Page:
In light of the tragic events in Japan it seems to me appropriate to consider the safety of nuclear energy in New York State. In doing so, however, we must address not only the fear we all face, but also the facts at hand. In times of crisis and chaos, great men are made not by the rash decisions they jump to, but by the measured decisions at which they arrive. Some of our leaders are not living up to this ideal; they have chosen, instead, to harness international hysteria in the service of a political goal. New York State Attorney General Eric Schneiderman has been the most consistent and blatant culprit in this regard, exploiting this tragedy to play on the fears of the public in order to close Westchester County’s Indian Point nuclear plant.
The events in Japan are indeed horrifying. We mourn their loss of life and the elemental destruction wrought there. Yet, as nuclear power in the United States moves forward, we should look to this most unfortunate situation for lessons, not deterrence. Those lobbying for the closure of Indian Point Power Plant, including New York State Attorney General Eric Schneiderman, are being shortsighted and unconcerned by the effects of their decisions. Indian Point produces between 30 and 40 percent of the lower Hudson Valley’s and New York City’s power; it is not easily replaced, especially by unproven “alternative” means.
The push away from nuclear power is based on hysterics and fear rather than reason and facts. We have been taught since the Cold War to dread anything with the word “nuclear” in it. At times, this was a very reasonable fear. Now that we are removed from the imminent threat of nuclear war and annihilation, we still attribute those same fears to that ugly word. What we should be considering is not our past fears of “Dr. Strange Love”-style chaos, but how nuclear power has helped in the past and will help in the future to improve our lives and reduce our energy costs.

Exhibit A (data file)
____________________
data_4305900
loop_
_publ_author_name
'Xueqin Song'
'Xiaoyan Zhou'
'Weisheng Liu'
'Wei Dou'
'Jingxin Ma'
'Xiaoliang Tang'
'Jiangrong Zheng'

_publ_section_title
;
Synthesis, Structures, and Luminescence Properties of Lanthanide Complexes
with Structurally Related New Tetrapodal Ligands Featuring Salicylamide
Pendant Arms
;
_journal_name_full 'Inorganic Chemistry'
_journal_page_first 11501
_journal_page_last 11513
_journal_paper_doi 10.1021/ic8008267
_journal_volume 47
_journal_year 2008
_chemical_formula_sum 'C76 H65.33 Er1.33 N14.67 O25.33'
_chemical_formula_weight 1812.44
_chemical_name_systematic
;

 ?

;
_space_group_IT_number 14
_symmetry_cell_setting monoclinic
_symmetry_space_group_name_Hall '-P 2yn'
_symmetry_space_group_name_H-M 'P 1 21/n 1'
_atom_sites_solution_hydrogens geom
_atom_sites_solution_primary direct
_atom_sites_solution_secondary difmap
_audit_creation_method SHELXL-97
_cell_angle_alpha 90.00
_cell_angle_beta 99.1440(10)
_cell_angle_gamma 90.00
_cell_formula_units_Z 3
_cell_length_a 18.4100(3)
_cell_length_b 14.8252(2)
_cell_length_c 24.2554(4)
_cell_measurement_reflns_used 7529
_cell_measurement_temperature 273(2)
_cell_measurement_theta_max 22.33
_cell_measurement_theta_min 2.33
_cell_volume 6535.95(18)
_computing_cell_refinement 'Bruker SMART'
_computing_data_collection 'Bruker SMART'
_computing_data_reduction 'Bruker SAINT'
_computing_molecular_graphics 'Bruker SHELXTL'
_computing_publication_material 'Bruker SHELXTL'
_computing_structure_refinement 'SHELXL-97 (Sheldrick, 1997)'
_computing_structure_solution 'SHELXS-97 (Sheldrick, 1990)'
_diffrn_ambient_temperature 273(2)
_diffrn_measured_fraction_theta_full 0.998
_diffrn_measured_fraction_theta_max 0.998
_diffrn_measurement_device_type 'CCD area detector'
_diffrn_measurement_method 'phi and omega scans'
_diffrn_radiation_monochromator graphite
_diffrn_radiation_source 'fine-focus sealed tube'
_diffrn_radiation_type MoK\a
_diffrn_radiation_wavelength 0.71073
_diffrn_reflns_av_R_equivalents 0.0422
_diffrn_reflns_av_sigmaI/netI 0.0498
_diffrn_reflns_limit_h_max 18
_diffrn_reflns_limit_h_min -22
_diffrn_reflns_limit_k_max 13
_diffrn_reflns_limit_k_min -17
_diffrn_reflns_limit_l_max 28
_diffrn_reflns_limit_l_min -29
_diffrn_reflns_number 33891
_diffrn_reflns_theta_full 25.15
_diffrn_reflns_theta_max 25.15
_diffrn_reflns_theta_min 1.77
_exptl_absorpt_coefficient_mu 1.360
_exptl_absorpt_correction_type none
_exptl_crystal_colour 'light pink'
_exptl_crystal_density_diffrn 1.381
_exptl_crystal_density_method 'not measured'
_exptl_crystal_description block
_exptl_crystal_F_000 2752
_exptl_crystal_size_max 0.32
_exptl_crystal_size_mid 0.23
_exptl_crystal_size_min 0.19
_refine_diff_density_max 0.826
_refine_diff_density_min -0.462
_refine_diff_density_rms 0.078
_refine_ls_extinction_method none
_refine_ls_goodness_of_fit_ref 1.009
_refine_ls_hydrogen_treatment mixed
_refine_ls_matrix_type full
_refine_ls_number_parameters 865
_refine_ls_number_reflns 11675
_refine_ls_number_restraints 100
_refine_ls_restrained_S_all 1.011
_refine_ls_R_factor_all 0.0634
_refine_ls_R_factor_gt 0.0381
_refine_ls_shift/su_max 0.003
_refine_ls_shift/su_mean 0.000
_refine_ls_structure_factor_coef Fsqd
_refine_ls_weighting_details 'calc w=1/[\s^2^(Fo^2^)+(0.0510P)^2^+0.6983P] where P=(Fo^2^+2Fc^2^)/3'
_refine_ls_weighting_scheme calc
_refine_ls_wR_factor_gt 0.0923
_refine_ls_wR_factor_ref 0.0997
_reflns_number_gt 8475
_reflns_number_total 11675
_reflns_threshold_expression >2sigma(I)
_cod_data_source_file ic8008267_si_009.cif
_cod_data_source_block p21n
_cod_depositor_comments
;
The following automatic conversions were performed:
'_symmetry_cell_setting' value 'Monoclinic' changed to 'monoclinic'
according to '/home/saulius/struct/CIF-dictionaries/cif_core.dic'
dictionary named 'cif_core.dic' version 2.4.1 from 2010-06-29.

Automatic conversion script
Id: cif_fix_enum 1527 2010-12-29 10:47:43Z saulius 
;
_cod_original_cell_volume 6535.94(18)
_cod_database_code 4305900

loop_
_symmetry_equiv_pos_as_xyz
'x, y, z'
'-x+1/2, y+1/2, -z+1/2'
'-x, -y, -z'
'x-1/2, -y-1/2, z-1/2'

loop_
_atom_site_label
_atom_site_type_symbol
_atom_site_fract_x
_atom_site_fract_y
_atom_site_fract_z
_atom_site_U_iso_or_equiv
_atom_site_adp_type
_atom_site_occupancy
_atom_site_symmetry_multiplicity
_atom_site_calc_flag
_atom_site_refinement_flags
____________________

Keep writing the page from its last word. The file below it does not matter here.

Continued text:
For more than a half-century Europe has relied on nuclear facilities to provide cheap and clean energy. In 2010, the 27 countries comprising the European Union received 31 percent of their electricity from nuclear facilities. France generates over 75 percent of its electricity needs from nuclear-power plants and their reliance has given them independence and nearly 3 billion euros a year in electricity exports. The French have even become adept at recycling nuclear waste for power and have been doing so without incident for decades.
The reality is that nuclear energy could allow a state to produce affordable, environmentally friendly energy which would spur job creation and economic development. New York State ranks fourth in total energy consumption and only 20th in total energy production. This not only forces money out of New York, but it increases the costs of our electricity and contributes to businesses closing their doors and leaving New York.
Safety is the primary concern, and all of our plants should be thoroughly reviewed. But let’s not turn a blind eye to nuclear power because of an incident created from the culmination of singularly unique natural events. Let’s fairly judge our plants on the stringent standards established by experts, not by politicians. Safety must remain the primary goal, but the future isn’t far behind, and nuclear power could be a crucial part of moving us forward.
Note: Author of the article is a New York State Assemblyman and a Ph.D. in Chemistry